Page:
Last Updated on January 27, 2024
Any writer gets to a point where they suddenly stop and ask themselves – is this really for me? Was I meant to do this, or am I chasing a pipe dream?
Without a doubt, writing is something that not everyone can do. People have ideas, they have concepts that they want to put into words – but not everyone can find the right ways to put those sentences together.
And so, the most common question often asked enters the picture – are writers born or made?
Honestly, I believe that although there are some people who are born with higher literary acumen compared to others, it is always about what you do with your talent that makes all the difference. Some people may have a way with words, but if they do not hone the skill, they will get rustier through time.
On the flipside, there are those who are not as great with words at the start, but strive for excellence and do everything possible to have access to every tool that will make them get better at the art. These people sometimes end up becoming even better than the people who have always had a gift with words.
So you see, it’s not really about whether you were born to write or not. It’s all about your passion and commitment, your willingness to do everything possible to reach your writing goals.
Things Writers (Whether Budding or Experienced) Should Remember
Are you intent on getting your writing career rolling? Then stop asking yourself whether you were born to do it or not and go ahead and jump right into it. Here are a few tips that could help you out, whether you’re just a budding writer or have already had experience in the field.
The process may not be linear all the time.
Just because you have 14 chapters in the novel you’re writing does not mean that you have to start from the first chapter and work your way up to the last. You might wake up one morning having an excellent idea for the climax of the story. Regardless if you’ve written about the events leading to it, you can go ahead and write what’s in your head while it’s still there.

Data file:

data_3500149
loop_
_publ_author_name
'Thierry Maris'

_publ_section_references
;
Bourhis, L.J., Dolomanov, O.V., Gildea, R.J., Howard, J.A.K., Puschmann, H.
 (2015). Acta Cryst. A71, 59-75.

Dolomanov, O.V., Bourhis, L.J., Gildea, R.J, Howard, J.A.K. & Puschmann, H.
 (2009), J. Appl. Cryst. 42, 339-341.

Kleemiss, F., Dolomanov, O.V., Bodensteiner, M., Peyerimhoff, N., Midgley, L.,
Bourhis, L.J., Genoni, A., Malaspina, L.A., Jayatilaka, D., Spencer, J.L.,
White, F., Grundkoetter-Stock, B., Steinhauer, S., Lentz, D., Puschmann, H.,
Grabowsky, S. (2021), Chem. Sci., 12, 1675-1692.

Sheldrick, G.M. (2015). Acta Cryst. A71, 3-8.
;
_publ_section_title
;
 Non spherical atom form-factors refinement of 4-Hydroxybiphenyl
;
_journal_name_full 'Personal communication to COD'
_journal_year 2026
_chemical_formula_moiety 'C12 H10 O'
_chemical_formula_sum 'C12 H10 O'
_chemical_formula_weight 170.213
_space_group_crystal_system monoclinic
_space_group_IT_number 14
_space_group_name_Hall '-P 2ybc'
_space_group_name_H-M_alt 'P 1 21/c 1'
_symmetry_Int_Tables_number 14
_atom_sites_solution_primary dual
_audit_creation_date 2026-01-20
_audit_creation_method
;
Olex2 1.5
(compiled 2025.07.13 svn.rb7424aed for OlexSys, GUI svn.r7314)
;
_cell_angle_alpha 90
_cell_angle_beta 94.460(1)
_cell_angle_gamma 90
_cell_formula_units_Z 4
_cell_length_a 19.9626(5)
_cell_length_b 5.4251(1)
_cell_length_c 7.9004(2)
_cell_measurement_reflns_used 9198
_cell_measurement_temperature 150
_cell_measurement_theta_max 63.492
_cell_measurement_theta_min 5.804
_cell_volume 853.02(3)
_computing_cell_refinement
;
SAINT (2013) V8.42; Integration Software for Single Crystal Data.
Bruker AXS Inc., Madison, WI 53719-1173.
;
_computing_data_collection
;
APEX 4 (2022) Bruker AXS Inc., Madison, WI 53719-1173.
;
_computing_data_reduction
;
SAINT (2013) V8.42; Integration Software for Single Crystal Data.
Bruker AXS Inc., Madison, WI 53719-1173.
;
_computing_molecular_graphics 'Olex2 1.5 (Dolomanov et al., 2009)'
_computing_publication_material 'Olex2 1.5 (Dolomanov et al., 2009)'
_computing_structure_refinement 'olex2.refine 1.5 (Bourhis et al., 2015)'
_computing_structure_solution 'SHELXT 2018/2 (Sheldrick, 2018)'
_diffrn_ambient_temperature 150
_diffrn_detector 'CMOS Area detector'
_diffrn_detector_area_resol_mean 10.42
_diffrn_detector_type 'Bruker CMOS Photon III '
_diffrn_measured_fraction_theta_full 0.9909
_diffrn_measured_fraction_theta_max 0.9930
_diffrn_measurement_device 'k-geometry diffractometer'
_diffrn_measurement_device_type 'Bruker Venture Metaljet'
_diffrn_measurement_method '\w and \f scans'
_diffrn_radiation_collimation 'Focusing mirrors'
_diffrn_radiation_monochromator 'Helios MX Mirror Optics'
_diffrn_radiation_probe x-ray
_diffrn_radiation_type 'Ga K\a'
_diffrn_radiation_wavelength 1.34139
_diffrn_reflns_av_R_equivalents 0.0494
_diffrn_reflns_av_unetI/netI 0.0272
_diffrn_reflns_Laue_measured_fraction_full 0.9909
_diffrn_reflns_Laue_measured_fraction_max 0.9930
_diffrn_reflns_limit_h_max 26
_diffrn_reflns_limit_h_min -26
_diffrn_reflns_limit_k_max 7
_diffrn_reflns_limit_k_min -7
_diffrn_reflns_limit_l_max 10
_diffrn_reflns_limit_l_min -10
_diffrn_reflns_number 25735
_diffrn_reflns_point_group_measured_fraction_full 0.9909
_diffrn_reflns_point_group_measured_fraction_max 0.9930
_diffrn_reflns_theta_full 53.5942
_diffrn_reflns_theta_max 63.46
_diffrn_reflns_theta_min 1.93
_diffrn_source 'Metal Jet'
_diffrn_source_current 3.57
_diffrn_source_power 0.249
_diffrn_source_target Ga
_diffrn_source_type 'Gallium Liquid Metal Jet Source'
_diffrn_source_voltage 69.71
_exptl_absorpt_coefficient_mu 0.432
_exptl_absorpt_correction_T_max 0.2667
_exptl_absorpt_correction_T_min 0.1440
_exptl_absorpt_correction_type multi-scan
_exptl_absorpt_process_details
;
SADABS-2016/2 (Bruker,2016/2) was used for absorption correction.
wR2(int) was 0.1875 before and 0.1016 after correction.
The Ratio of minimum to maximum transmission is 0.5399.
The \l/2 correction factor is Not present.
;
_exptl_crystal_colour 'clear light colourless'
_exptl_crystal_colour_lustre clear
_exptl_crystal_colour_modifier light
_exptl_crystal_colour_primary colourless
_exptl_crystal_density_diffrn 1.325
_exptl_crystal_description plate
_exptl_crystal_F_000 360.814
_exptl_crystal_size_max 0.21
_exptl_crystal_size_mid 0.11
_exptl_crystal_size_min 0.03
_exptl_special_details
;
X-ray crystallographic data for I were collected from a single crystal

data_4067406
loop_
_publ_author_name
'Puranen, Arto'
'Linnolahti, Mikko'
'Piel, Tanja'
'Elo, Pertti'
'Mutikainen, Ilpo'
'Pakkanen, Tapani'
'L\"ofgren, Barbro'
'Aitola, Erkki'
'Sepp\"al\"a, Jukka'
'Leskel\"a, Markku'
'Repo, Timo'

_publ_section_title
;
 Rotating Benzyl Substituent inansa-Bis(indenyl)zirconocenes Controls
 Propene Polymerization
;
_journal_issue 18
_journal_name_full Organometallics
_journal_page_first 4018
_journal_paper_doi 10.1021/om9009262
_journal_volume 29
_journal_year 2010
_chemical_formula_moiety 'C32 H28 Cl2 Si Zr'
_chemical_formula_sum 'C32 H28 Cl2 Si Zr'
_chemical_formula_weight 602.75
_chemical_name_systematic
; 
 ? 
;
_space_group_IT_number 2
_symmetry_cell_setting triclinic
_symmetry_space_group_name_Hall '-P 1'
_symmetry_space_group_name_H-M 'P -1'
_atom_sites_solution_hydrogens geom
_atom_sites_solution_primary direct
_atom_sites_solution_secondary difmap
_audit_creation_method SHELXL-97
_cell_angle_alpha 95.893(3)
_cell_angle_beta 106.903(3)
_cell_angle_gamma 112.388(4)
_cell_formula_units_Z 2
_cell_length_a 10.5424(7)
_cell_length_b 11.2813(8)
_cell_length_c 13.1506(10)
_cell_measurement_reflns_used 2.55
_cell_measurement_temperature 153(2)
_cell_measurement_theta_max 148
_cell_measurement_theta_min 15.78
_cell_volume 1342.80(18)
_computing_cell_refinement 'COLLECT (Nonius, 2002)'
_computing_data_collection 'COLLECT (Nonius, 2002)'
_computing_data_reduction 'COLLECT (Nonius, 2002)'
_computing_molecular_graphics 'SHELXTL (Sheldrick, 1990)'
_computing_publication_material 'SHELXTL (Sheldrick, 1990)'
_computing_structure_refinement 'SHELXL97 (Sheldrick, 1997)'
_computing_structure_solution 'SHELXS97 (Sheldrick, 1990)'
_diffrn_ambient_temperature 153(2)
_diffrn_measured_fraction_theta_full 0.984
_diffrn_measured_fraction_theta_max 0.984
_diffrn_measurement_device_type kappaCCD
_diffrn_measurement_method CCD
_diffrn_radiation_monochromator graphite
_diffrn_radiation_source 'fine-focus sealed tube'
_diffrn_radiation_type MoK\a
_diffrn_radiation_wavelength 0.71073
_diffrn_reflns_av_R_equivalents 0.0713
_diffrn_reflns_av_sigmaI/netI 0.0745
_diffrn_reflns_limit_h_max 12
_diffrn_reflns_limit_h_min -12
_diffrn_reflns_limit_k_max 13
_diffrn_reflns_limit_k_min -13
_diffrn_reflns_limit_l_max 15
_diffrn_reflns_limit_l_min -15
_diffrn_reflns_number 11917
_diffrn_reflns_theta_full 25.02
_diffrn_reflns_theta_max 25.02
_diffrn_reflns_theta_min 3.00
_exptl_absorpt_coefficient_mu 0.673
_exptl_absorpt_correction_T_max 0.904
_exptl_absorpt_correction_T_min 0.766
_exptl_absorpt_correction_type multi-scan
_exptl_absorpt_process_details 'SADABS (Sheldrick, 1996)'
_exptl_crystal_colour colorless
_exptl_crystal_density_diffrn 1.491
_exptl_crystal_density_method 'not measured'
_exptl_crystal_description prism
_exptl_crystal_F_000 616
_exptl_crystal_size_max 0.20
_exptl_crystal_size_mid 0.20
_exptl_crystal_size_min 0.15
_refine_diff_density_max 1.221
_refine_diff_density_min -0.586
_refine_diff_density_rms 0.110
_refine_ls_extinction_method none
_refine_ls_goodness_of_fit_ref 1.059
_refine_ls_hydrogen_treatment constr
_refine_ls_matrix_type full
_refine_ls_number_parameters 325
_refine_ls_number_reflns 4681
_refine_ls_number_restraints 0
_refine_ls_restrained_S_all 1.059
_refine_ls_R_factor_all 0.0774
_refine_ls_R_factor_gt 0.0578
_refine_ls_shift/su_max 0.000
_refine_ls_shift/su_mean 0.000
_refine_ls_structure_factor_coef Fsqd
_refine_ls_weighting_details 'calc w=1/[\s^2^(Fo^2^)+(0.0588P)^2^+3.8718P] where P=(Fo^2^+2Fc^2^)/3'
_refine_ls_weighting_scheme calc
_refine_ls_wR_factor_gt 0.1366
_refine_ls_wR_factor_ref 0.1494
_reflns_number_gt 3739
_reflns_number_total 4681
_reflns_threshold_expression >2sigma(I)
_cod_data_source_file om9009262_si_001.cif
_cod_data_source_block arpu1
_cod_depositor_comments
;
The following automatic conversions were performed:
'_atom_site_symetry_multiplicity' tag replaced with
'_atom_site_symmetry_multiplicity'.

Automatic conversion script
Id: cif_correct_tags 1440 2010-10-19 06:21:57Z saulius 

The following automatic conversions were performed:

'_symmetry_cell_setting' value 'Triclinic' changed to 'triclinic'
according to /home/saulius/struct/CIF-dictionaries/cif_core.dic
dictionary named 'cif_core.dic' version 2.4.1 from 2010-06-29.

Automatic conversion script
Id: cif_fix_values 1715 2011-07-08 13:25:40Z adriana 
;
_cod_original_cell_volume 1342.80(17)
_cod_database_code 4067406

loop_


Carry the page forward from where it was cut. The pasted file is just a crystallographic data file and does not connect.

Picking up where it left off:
It’s okay to have more than one project.
Some people think that focusing on one project at a time will help them improve their craft. What they don’t realize is that they would need something to jump to the moment they feel stumped in the middle of whatever they’re writing at the moment. It would be great if you had a project or two that you’re working on at the same time as your main task, so that anytime you feel like you’re facing a blank wall on that specific topic, you can go ahead and jump into something else without having to stop writing.
You can edit your own work, too.
Although having someone else to edit your work is a must, you must also understand that you have to learn how to edit your own work as well. Someone else will be able to see things that your eyes do not see. However, learning how to do this yourself will also help you improve your own craft. You will notice mistakes that you made but didn’t see when you were still writing the content, and you would most probably consciously avoid making the same errors the next time you write.